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In English when you make a comparison you often use : clause + than + clause.

He works harder than I do.

Whereas in French, as far as I have seen, with the disclaimer that I know very little, it is usually : clause + que + noun, pronoun etc.

Il travaille plus dur que moi.

How do you avoid confusion resulting from such a construction?

E.g.: "Je t'aime plus que lui" could mean : "I love you more than I love him" or "I love you more than he loves you".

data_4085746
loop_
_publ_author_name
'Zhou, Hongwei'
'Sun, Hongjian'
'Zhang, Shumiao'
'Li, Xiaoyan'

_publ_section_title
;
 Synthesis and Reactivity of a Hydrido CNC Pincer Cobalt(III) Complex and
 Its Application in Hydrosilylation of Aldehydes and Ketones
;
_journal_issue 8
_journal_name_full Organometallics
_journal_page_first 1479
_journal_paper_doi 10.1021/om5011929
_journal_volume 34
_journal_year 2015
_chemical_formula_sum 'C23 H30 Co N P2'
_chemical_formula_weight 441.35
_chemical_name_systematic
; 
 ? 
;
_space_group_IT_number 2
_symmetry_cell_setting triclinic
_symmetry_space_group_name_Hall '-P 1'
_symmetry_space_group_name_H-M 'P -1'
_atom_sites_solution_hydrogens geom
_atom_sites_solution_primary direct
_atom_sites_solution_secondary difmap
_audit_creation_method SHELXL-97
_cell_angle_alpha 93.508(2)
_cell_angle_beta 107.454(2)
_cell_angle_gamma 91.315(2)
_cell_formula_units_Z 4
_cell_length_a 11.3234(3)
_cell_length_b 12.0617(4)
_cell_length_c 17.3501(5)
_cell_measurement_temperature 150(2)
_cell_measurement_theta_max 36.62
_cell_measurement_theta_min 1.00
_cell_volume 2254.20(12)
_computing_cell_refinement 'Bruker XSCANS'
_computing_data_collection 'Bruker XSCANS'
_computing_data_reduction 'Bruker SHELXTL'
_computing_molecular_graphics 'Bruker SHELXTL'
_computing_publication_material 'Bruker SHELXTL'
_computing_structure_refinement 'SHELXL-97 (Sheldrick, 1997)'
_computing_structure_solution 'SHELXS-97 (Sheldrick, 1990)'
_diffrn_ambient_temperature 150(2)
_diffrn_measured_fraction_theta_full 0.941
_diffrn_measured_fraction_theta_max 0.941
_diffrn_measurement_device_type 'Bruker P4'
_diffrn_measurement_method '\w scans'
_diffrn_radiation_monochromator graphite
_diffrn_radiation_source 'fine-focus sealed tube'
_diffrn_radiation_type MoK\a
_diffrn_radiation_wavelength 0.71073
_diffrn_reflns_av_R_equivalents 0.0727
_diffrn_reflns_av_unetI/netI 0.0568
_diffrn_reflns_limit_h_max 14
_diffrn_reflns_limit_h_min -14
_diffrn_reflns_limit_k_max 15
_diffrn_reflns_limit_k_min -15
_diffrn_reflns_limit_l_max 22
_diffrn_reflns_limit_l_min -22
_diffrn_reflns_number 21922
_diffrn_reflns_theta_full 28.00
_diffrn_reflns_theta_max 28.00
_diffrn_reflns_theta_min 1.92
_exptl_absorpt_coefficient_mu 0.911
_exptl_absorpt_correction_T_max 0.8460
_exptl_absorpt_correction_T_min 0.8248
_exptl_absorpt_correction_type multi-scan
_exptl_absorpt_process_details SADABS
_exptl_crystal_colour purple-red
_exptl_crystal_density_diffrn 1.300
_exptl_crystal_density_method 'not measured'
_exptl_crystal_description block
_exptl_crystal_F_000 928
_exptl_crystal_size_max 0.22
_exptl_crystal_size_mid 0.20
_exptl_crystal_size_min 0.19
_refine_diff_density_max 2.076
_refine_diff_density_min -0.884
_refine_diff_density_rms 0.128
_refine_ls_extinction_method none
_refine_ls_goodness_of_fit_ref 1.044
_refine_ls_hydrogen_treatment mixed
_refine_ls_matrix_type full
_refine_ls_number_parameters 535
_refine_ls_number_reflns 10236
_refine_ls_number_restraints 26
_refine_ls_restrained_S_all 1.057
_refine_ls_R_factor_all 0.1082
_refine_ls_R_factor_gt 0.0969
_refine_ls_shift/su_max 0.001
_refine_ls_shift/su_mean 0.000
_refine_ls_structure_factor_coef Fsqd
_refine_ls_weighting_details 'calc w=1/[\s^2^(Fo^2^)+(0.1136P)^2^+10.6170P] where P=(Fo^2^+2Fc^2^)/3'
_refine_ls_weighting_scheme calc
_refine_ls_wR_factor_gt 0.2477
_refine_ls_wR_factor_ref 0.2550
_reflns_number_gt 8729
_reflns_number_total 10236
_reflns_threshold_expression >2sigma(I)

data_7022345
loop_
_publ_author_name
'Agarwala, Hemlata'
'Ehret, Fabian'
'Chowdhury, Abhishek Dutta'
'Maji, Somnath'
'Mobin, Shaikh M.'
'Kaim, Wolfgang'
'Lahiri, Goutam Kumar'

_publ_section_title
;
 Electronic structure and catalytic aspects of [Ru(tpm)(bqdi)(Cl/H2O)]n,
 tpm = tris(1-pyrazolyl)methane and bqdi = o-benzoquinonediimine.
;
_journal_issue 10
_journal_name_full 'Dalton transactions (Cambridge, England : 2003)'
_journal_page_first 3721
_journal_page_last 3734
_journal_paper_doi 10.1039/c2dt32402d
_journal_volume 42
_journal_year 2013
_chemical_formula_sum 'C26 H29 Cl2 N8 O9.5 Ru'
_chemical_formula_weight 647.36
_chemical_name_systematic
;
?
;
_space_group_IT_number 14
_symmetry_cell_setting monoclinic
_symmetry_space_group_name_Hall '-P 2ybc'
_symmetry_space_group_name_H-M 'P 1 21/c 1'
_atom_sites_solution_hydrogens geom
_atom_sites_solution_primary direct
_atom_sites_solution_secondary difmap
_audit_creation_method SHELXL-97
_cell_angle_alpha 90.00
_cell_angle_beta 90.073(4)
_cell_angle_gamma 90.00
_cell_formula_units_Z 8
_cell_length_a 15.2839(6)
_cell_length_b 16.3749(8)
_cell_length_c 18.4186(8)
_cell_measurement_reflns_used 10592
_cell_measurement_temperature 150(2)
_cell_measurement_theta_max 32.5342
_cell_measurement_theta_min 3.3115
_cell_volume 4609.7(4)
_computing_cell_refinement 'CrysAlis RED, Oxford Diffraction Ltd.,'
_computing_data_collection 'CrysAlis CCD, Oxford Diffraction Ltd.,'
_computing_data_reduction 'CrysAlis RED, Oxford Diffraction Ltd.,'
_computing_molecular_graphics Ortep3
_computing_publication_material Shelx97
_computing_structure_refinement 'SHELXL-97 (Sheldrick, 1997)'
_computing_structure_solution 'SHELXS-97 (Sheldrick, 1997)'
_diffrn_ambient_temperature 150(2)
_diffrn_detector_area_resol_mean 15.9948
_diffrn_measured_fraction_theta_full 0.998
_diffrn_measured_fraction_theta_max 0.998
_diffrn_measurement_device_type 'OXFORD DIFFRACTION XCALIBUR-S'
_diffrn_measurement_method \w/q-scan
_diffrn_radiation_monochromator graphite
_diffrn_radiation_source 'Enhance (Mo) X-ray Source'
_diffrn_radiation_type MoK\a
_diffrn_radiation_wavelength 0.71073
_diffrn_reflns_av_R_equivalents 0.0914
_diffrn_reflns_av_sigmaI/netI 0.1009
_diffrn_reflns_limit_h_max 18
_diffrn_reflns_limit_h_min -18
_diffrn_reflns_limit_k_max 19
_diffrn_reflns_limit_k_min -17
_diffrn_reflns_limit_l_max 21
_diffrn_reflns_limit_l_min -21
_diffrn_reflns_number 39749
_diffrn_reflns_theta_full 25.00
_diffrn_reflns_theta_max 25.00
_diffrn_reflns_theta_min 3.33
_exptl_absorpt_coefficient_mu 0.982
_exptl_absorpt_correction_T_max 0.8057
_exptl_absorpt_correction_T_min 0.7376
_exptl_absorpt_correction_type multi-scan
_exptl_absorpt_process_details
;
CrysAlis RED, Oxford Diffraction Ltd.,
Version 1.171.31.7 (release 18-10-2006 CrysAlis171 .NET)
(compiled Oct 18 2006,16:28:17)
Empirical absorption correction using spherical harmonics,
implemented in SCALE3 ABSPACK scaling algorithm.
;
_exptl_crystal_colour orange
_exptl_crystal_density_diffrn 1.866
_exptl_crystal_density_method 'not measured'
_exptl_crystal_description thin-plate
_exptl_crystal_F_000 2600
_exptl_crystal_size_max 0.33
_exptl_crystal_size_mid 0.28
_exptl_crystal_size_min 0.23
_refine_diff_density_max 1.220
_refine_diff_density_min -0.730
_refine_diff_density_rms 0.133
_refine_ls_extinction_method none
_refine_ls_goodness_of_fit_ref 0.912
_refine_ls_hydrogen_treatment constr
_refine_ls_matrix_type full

I concede that most real-life cases may not allow such a confusion to arise, but is there way to explicitly avoid it in writing?

Or in other words, can we say the following in French:

Je t'aime plus que je l'aime.

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Je t'aime plus qu'il ne t'aime.

En précisant le sens de l'action au travers du second verbe, on indique quel est le lui qui est cité.

Je t'aime plus que je ne l'aime.

Avec deux verbes il ne peut y avoir confusion, l’ambiguïté est levée.

  • Pourquoi est-ce qu'il y a 'ne' avant le second verbe quoique il n'y ait pas de négation? – Arun Feb 8 '14 at 4:49
  • @Karnn Pour indiquer une comparaison négative, utilisation explétive Cf atilf.atilf.fr/tlf.htm section III – cl-r Feb 10 '14 at 15:57

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